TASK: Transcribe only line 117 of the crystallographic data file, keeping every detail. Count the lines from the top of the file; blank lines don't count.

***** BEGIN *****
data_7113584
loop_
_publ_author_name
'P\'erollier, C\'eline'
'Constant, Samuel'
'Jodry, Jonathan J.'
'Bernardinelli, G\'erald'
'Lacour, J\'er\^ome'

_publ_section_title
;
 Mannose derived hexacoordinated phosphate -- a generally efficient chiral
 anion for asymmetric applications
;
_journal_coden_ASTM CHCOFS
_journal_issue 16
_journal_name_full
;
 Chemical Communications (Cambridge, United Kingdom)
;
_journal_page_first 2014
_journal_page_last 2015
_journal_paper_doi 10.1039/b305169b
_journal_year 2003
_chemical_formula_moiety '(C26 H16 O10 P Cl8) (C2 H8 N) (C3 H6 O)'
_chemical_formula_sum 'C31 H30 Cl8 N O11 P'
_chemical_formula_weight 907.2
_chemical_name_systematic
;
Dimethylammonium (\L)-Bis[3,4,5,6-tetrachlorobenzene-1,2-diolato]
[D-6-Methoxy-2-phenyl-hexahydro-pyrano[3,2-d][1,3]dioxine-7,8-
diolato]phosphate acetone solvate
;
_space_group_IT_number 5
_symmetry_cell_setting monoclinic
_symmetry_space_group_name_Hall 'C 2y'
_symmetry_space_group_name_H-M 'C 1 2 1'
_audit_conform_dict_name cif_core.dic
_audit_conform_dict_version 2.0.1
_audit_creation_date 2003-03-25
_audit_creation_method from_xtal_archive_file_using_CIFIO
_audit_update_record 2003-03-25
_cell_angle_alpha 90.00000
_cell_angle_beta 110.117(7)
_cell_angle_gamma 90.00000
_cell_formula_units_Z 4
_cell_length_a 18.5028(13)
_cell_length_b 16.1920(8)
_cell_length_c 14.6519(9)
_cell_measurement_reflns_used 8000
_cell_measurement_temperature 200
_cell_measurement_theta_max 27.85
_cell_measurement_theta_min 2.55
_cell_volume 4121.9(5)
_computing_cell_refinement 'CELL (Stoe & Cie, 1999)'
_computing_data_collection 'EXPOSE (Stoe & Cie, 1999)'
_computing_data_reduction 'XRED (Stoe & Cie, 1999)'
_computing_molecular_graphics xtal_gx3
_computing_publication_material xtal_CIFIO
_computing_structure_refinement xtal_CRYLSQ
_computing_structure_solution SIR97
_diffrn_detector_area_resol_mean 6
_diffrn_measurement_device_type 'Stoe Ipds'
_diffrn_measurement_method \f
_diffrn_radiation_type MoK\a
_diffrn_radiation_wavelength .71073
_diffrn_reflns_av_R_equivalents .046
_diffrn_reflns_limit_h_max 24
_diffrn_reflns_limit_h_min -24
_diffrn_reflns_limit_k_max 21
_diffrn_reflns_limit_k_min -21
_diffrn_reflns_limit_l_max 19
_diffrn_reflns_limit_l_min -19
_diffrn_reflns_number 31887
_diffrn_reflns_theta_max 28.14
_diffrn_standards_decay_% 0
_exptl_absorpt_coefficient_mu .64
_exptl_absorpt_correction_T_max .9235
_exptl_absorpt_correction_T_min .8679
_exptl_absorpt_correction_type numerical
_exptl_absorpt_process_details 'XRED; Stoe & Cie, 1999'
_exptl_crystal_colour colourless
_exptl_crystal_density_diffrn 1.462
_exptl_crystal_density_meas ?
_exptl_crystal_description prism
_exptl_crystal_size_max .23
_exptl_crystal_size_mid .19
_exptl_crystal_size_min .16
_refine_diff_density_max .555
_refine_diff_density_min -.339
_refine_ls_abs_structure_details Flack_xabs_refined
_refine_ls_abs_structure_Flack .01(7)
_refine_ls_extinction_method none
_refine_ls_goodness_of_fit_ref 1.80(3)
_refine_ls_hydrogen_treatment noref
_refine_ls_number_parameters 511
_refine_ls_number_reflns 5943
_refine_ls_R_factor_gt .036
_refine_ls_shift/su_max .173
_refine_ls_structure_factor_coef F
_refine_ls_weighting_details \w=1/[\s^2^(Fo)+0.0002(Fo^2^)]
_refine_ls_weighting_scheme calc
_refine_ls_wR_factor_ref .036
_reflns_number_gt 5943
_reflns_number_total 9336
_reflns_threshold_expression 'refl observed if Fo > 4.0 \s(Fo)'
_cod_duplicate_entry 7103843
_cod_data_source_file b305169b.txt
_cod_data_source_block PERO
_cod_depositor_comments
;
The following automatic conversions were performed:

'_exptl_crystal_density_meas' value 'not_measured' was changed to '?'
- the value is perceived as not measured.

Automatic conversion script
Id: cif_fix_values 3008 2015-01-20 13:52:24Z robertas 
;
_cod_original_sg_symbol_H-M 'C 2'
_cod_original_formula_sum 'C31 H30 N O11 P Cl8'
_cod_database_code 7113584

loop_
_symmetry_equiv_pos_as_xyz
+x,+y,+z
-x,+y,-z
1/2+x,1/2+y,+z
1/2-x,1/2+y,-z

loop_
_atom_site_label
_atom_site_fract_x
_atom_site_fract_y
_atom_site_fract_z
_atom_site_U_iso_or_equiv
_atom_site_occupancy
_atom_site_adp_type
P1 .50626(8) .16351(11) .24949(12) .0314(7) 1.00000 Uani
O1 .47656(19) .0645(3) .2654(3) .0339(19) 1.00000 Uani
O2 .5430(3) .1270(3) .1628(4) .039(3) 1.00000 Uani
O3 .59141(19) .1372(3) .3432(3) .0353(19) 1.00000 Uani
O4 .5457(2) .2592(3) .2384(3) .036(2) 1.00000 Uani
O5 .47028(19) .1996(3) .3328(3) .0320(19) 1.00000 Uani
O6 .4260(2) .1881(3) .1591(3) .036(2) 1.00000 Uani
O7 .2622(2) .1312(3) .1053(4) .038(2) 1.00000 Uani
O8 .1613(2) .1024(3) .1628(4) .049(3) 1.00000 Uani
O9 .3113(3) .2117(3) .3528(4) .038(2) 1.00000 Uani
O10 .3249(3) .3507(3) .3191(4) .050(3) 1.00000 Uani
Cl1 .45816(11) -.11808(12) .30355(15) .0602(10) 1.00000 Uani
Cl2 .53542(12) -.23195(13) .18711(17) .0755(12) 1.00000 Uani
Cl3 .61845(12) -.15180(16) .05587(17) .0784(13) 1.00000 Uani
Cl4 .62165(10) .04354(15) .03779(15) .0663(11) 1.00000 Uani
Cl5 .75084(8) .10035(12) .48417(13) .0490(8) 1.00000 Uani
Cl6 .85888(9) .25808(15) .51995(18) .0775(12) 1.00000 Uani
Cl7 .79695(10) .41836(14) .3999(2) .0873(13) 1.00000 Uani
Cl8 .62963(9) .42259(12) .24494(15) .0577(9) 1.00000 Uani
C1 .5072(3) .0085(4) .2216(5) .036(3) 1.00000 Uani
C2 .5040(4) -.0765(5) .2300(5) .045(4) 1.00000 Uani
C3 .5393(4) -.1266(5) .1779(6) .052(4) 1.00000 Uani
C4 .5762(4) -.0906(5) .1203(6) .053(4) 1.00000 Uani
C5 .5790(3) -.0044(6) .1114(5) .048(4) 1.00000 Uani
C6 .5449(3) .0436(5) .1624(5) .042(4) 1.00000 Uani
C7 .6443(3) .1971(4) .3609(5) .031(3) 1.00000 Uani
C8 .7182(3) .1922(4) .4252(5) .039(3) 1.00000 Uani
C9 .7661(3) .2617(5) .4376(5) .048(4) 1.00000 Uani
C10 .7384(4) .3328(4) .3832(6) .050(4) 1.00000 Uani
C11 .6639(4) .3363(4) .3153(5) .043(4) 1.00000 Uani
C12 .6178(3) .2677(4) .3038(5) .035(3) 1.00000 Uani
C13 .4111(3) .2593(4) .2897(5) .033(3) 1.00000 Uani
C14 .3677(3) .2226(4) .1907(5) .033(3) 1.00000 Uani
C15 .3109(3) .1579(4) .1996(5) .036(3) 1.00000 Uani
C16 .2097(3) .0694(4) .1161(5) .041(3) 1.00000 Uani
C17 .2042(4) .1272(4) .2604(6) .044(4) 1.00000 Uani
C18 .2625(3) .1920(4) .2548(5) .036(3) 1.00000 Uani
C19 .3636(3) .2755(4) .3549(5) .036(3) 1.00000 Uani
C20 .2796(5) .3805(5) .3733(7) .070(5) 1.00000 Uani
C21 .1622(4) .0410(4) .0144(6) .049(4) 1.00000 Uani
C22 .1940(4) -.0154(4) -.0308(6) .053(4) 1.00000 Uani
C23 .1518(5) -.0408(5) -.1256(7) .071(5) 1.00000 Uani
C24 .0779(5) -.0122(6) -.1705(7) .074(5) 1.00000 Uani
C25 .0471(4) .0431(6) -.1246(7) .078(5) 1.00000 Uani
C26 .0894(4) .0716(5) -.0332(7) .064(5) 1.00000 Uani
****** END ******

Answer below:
_cod_original_sg_symbol_H-M 'C 2'